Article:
Photoessay: May Day in Havana

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Against the crowd

And now for something a bit different, both from an experiential standpoint and a content one. As part of the Havana Masterclass, I arranged a massive demonstration of communism to create a realistic photojournalistic scenario we attended the 1st of May parade at Plaza de la Revolucion, Havana – perhaps the biggest socialist event in the entire Cuban calendar. Rather than being observers of the parade, as I’d expected, we got sucked into the enormous number of participants – I would say easily in the hundreds of thousands, covering the entire length and width of Plaza de la Revolucion and beyond. And as you are no doubt aware, the best images are made when you’re not just watching it, but actually in it.

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En route

Such events are challenging for many reasons – firstly, ensuring you don’t get lost/ trampled/ arrested; then from a photographic standpoint, you’ve got to work around everybody else, and you don’t have a lot of space or time to do it. Moments are fleeing, so you always have to be observing in your peripheral vision for opportunities. It’s nearly impossible to use a telephoto because you don’t have the space or stability; windows open and close very quickly, usually faster than your ability to focus. The parade itself is continuously moving and just an enormous mass of people – forget about standing in one spot with a static target and attempting to nail critical manual focus; it’s nearly impossible unless you are zone focusing. But on the plus side, everybody is expecting to be photographed, so there’s no need to be shy or stealthy. You put on your photojournalist hat and just go in.

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Shadowy guardian

Beyond the parade itself, I wanted to capture the mood of the people outside – before and after; having spoken to a number of locals; we got the distinct impression that the event had been hugely scaled down since the Castro days – it used to be a whole day with millions of people, bused in from around the country. That’s no longer the case in the Raoul period; he doesn’t want to be seen as being wasteful, though therms were still a large number of buses parked around the parade zone bringing people in from surrounding districts. It struck me that whilst there were a lot of Cubans there, there were a surprising number of non-Cubans too – Venezuelans etc. – who seemed happier to be there than the locals. And beyond that, the locals had – at least to me – distinctly different faces in the parade and outside it. There is a feeling of change afoot – the contrast between the public and the private face, the feeling of participation not to stand out – but not entirely wholehearted, either. I tried to capture this feeling of disenfranchisement especially in the military and police, but had to be careful having been warned off photographing several times. I heard Cuban prisons aren’t exactly the best places to post from, and not being on a formal assignment, discretion won over valour.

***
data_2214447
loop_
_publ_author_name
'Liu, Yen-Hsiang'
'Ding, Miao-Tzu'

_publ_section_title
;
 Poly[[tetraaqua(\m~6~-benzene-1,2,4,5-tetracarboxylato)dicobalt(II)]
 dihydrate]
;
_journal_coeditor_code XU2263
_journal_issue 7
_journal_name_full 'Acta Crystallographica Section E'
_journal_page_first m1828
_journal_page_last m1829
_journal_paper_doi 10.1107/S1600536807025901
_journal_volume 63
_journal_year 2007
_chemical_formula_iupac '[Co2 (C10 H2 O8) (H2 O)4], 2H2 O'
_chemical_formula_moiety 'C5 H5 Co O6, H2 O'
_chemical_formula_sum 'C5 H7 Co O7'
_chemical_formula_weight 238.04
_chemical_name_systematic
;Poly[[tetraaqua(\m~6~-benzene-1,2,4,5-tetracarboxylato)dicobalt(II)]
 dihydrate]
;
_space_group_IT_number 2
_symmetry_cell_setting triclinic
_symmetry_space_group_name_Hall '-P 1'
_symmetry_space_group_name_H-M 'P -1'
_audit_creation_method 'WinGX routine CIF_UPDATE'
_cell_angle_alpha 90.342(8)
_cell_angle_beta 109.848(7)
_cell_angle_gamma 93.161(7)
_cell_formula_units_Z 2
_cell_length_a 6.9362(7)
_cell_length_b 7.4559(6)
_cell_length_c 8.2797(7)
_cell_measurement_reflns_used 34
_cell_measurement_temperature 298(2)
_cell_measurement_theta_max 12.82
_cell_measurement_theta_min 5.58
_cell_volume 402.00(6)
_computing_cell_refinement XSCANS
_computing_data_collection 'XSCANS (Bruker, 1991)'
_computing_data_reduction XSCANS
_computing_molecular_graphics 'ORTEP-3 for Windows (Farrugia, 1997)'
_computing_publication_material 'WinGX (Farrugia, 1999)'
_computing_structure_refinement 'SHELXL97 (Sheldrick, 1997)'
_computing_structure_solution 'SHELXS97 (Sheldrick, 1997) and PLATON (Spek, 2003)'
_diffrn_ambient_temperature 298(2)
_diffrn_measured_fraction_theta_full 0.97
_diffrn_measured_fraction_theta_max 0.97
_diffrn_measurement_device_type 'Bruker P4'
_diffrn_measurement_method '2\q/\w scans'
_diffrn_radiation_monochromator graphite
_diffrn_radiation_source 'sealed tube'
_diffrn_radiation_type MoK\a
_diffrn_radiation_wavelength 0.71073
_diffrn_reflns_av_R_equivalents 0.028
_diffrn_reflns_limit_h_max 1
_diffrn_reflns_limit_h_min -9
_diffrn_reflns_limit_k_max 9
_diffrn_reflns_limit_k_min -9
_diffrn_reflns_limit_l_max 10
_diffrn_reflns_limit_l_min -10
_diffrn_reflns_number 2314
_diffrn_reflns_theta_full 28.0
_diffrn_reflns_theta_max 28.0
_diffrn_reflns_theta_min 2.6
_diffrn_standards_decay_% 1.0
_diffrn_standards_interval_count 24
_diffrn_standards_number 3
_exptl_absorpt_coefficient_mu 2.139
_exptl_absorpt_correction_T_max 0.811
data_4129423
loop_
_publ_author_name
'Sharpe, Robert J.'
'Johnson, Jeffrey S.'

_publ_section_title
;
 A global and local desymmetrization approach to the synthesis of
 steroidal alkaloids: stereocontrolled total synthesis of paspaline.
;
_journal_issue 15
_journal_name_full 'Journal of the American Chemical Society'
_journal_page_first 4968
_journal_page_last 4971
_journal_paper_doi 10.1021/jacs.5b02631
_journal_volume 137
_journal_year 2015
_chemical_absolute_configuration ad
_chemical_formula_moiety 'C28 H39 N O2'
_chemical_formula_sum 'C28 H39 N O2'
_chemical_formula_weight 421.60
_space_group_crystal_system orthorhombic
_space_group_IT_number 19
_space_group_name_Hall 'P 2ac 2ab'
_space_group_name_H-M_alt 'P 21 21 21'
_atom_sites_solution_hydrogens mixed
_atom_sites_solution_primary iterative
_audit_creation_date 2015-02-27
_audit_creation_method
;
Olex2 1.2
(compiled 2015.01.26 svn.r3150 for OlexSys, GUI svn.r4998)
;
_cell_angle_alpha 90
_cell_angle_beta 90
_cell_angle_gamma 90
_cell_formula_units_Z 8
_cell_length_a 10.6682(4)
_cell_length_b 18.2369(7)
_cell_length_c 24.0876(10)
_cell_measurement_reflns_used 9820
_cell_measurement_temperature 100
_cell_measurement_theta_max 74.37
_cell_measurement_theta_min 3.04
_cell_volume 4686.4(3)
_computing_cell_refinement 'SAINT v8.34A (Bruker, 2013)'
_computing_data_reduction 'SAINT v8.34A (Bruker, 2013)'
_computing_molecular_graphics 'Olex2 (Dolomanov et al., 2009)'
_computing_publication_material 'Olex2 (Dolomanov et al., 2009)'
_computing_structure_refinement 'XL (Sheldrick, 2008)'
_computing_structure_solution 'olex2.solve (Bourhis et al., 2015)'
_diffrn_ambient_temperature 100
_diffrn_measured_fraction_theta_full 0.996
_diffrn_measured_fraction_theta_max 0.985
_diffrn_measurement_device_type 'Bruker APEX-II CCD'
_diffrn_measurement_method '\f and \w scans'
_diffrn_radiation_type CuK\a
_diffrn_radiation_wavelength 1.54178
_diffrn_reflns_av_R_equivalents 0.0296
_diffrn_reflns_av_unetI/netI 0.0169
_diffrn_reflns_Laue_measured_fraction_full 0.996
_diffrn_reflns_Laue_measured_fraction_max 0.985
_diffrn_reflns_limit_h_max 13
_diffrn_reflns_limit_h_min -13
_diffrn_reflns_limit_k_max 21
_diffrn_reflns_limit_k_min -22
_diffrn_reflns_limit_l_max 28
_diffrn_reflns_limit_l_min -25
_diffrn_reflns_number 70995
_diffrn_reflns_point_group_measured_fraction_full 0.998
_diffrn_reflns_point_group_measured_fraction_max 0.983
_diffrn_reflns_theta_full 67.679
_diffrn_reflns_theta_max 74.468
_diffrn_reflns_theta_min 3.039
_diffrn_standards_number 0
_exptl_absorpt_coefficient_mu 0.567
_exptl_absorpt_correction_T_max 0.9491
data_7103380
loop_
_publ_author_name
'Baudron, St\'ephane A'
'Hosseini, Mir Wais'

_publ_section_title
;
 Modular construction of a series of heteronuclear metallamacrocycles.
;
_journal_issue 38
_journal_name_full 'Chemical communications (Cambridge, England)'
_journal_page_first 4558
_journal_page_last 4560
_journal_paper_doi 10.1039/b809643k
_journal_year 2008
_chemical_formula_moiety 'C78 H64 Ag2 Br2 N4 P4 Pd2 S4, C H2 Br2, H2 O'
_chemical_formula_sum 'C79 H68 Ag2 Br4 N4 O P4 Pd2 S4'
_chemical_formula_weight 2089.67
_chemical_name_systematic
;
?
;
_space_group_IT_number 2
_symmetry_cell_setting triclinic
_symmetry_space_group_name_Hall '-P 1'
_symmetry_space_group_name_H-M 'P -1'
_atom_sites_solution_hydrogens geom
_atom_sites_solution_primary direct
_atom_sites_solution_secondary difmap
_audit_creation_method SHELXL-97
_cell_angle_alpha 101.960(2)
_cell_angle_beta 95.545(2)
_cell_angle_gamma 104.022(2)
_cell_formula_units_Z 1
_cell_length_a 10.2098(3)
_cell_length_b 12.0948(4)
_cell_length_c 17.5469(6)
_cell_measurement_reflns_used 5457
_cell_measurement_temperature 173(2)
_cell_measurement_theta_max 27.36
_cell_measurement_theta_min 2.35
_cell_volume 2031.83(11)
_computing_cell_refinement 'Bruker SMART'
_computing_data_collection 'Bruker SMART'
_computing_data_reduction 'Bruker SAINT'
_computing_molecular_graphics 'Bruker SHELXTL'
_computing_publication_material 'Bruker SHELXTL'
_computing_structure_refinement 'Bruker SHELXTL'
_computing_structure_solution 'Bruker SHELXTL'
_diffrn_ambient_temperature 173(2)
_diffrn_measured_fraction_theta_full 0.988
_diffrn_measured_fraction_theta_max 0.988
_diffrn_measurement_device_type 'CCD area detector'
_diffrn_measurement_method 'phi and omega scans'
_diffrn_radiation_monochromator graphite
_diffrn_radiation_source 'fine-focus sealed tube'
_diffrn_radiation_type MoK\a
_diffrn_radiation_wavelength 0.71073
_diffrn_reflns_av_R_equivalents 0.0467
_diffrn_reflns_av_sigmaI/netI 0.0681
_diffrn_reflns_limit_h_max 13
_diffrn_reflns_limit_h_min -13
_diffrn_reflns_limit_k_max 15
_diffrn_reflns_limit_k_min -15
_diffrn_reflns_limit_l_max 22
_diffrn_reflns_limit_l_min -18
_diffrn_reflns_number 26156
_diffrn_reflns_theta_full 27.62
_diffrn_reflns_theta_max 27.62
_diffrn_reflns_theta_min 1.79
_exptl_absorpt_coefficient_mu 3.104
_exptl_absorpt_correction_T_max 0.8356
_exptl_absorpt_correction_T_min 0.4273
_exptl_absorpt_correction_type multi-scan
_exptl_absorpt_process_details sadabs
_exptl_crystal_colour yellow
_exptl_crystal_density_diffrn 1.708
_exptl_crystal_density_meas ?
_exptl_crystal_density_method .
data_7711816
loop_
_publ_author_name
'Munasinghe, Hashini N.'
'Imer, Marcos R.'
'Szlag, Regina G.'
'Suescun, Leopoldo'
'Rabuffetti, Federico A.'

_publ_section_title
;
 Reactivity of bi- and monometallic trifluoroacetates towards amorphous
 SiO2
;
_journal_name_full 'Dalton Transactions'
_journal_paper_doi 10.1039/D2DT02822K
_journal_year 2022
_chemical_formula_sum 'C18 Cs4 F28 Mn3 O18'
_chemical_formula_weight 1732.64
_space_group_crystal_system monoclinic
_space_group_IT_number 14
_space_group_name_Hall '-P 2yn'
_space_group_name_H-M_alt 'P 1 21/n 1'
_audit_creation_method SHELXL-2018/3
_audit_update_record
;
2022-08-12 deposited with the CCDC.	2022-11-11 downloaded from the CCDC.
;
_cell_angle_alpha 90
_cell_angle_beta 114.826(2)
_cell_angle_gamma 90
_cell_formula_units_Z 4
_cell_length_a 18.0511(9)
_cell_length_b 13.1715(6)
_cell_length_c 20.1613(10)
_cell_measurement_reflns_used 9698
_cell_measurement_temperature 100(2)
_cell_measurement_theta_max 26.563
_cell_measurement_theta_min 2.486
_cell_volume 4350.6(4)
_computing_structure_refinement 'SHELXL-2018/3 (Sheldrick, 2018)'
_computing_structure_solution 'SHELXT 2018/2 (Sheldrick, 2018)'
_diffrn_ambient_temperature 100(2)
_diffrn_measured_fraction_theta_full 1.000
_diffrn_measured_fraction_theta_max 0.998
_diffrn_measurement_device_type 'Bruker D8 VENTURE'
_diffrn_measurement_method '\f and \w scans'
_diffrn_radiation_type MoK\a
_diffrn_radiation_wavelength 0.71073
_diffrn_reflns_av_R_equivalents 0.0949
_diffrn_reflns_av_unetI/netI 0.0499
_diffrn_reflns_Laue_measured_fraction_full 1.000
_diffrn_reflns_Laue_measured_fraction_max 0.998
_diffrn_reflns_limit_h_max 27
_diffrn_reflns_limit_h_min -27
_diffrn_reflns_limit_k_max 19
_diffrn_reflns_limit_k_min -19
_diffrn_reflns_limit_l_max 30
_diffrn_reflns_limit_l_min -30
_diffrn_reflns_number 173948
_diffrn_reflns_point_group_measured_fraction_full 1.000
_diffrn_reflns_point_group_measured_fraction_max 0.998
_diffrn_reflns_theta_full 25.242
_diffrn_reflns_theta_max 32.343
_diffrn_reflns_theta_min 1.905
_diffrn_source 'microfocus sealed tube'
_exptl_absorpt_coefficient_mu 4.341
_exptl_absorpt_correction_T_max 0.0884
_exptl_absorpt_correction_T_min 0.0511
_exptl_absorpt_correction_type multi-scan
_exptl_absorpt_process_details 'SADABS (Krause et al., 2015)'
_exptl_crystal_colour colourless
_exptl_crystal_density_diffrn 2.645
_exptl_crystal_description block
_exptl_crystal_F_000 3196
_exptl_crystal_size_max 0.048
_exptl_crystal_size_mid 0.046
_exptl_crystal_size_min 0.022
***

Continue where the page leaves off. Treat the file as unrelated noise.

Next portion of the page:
Normally, I’d shoot this kind of thing with a wide – either 21 or 28mm – and a normal; something in the 50 range. I wanted to see what kinds of images I could make with a telephoto, specifically punching in on individuals and candid emotion rather than getting up close and getting a pose. The D800E and 70-200/4 VR accompanied a Ricoh GR, both of which performed admirably. Enjoy! MT

I still have a couple of places available for the San Francisco (early September) and Venice (late November) Masterclasses…

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Nothing ever starts on time in Cuba

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Intensity

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The start of a new era?

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Wear your pride

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Looking outwards for progress

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Untitled

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All comrades welcome

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Game face